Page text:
It’s clearly affecting the Loire producers. The Brosseau Family has been producing Muscadet wines at Domaine de la Foliette in Muscadet Sèvre-et-Maine since the 1920’s. In 2000, the winery became Terra Vita Certified (another French sustainable designation, similar to California’s Lodi Rules, Certified Green or Sustainability in Practice Certification). For almost twenty years, this certification was enough to insure wine drinkers of the winery’s commitment to sustainability in viticulture, viniculture, and employee relations.

In 2019, due to pressure from exporters, they began the three-year processes of becoming certified organic. However, Muscadet is a sensitive grape, and strict organic certification poses challenges and raises costs.

“Climate change is affecting every stage of viticulture—early budding, earlier harvest, more disease pressures, different pests. We have to deal with it within the financial means we have,” explains Valentin Denié, domestic sales and export manager of Domaine de la Foliette. “Terra Vitis is more adaptable, organic is one-size-fits-all. If our prices rise, our customer preference for organic may change, then we will change too.”

Chateau de la Soucherie in Anjou has been producing wine since the end of the nineteenth century. After decades of sustainable vineyard practices, in 2019, winery manager Vinney De Tastes implemented a conversion to organic farming. 2022 will be the winery’s first label under the new certification.

Hailing from a Bordeaux winemaking family, De Tastes believes wine is made in the vineyard, and focuses on viticulture. Utilizing bees as a way of ensuring the vineyard is in good health and to increase biodiversity of native flora and beneficial insects, and sheep in the winter to clean under the vines, De Tastes seeks “purity” in the wines, believing this is achieved without the use of pesticides and herbicides.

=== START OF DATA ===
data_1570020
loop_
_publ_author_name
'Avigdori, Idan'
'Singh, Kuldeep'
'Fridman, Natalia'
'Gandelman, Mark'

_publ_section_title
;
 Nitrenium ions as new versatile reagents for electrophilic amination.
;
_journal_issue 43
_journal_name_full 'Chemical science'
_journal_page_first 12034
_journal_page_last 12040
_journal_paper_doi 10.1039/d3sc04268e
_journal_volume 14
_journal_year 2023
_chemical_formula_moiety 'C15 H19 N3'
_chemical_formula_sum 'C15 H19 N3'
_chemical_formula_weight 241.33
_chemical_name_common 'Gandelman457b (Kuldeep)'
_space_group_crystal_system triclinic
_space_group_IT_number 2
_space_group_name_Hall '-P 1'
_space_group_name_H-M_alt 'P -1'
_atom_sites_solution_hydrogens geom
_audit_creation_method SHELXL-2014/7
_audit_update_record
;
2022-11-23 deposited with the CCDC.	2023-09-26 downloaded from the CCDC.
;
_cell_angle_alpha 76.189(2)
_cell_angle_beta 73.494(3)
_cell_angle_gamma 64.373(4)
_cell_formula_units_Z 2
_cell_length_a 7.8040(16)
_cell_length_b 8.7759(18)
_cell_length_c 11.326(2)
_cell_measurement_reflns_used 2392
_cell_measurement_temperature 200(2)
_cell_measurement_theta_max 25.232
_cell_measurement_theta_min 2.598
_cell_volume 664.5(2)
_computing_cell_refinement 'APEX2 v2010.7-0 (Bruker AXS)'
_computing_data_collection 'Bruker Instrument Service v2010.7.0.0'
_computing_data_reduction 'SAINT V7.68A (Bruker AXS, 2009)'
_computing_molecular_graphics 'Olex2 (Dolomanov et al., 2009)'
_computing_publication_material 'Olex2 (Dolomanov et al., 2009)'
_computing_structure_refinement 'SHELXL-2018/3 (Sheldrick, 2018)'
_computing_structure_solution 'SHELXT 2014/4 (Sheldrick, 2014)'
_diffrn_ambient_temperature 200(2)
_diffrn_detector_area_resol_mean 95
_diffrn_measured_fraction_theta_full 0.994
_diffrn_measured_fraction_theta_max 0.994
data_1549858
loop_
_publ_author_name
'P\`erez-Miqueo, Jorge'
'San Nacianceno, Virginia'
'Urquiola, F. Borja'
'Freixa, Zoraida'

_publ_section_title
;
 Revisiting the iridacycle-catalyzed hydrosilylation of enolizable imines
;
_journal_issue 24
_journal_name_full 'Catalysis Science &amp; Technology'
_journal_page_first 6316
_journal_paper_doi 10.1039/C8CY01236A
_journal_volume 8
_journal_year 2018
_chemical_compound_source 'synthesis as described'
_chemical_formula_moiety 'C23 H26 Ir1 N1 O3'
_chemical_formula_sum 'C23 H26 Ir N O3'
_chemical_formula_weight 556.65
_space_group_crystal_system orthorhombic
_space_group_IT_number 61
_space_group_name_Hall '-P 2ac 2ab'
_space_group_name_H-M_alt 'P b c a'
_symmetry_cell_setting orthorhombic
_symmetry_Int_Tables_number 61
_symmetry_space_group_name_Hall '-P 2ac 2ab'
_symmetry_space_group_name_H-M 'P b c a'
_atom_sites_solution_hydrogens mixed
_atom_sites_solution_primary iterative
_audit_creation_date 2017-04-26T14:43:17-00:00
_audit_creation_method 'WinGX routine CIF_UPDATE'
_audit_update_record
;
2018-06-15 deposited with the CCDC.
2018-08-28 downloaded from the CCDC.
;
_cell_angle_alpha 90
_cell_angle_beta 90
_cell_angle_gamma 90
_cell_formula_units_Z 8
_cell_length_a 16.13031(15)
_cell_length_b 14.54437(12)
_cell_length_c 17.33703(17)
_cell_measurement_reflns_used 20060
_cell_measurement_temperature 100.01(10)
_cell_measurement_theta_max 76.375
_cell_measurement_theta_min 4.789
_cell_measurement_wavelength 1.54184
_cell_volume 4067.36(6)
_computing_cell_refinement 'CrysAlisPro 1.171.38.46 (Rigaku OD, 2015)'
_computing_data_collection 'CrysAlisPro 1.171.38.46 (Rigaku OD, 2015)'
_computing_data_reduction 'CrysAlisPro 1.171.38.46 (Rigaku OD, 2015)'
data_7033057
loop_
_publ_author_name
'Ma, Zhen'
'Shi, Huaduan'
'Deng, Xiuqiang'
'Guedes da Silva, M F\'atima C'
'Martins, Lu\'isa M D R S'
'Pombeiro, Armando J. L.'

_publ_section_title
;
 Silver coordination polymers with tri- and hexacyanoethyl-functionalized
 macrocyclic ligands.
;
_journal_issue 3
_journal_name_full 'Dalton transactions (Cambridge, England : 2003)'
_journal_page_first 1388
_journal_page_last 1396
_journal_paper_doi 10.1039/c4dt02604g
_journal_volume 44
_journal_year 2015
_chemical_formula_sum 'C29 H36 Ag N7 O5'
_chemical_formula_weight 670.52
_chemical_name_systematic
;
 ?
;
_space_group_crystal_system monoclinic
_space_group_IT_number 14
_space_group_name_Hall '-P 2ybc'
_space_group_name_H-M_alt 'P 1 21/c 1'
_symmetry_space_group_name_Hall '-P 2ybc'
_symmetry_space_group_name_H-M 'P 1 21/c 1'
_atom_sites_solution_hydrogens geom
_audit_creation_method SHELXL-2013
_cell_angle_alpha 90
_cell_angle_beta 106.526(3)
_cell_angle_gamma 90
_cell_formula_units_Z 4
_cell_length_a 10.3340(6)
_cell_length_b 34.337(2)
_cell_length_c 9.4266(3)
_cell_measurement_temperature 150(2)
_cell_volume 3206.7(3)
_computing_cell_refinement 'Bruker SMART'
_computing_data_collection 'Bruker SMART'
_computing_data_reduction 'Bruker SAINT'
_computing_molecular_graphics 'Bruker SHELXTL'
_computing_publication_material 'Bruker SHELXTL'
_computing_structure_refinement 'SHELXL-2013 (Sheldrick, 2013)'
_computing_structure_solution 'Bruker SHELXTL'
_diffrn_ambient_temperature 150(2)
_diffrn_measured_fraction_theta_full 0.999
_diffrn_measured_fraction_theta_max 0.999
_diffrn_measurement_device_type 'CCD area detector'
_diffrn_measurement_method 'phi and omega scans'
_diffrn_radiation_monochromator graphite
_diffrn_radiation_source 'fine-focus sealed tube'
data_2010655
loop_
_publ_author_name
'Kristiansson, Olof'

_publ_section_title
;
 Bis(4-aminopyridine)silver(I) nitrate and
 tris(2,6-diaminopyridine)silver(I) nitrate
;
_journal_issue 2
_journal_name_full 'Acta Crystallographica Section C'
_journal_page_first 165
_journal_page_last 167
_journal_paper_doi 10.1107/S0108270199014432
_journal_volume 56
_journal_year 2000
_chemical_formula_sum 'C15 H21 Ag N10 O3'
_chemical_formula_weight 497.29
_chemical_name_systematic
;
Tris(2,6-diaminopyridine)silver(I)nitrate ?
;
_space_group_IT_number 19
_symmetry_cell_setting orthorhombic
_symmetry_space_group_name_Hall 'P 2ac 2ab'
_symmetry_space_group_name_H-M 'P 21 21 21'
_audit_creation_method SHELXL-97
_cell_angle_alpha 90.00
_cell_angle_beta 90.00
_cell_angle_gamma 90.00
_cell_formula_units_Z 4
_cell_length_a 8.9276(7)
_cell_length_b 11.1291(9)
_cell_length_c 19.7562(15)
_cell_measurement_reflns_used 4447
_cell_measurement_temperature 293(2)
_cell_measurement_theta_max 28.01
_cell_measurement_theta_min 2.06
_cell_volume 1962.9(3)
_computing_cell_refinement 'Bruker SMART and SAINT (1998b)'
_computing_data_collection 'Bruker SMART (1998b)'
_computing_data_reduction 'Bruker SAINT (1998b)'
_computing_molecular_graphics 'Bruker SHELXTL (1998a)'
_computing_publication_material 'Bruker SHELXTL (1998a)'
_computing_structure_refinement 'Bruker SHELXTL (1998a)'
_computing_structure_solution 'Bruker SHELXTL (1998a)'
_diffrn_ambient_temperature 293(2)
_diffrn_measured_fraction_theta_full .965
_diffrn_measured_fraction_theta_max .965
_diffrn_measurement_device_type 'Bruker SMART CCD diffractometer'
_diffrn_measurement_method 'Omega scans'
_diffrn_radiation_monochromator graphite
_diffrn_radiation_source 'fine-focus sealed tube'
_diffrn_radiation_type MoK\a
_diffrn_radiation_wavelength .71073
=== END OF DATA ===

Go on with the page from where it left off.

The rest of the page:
“We put 95% of our efforts in the vineyard. If we have to do more than 5% in the cellar, we aren’t doing something right in the vineyard,” he shares. Adding, “the less we do in the cellar, the better I feel about the wine.”

Domaine Henry Pellé is built on the backs of four generations on the singularity of the Kimmeridgian-centric Morogues Village in Menetou-Salon appellation. Taking over the winery from his father in 2007, Paul-Henry Pellé transformed the vineyard from low-intervention to organic practices. However, he did not begin the formal certification process for labeling until a few years ago, at the request of importers. As of 2021, 25% of his 40 hectares are certified with the rest in process.

Increase Organic Wine Demand Isn’t A Fad

Given the effort to convert and expense to organic certification, these Loire vignerons are banking that this isn’t just a fad.

Cohen, of Flatiron Wines, thinks the trend is here to stay. “American wine lovers across the country have taken to organic wines. I’m sure there was a time when New York and San Francisco were outliers in embracing of these wines, but those days are past. We get customers from around the country who come to us for organic wines.”